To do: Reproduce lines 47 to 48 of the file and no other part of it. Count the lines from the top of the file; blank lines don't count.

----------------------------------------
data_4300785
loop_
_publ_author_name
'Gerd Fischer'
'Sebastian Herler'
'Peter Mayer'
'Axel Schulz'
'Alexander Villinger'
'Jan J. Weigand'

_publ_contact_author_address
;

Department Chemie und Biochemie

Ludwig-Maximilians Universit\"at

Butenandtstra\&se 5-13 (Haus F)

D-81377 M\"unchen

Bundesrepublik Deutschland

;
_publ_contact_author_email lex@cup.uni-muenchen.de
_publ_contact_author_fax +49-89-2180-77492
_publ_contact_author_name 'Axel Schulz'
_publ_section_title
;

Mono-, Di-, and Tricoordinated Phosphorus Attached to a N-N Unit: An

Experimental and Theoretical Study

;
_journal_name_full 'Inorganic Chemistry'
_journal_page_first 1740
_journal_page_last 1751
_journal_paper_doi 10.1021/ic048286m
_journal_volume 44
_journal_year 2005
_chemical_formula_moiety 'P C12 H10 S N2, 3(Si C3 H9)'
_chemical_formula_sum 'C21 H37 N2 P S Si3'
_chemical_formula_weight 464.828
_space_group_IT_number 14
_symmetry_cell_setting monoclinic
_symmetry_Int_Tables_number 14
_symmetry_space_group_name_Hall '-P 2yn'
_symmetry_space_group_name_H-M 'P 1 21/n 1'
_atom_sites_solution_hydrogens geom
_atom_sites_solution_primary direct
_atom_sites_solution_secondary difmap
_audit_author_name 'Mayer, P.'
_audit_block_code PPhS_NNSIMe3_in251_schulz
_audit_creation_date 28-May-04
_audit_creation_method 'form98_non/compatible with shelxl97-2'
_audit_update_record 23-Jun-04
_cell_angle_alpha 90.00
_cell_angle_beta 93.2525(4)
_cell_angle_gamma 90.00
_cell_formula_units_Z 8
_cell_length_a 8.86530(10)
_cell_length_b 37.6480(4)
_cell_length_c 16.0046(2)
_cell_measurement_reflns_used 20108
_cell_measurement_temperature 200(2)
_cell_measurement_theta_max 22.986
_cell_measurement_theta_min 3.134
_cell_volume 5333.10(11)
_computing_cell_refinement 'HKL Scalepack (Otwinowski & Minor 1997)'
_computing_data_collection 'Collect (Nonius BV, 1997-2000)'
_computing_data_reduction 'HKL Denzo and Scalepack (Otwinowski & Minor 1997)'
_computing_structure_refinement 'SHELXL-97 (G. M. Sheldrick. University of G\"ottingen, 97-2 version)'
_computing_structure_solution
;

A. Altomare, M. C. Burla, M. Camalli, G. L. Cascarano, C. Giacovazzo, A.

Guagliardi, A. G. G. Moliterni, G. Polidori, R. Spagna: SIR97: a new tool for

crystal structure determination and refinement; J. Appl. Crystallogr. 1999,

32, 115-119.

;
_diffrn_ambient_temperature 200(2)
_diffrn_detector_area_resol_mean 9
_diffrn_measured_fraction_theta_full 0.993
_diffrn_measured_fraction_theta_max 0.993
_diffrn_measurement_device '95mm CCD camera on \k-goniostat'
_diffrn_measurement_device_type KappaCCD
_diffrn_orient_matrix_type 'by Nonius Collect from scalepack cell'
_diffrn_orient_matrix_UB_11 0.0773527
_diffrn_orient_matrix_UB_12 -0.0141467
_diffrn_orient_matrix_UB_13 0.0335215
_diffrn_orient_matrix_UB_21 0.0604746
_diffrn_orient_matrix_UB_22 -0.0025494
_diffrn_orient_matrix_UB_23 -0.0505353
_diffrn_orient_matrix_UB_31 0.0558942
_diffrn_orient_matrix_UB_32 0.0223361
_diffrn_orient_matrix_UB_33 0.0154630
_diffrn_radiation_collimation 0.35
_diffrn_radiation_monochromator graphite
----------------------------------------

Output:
_audit_update_record 23-Jun-04
_cell_angle_alpha 90.00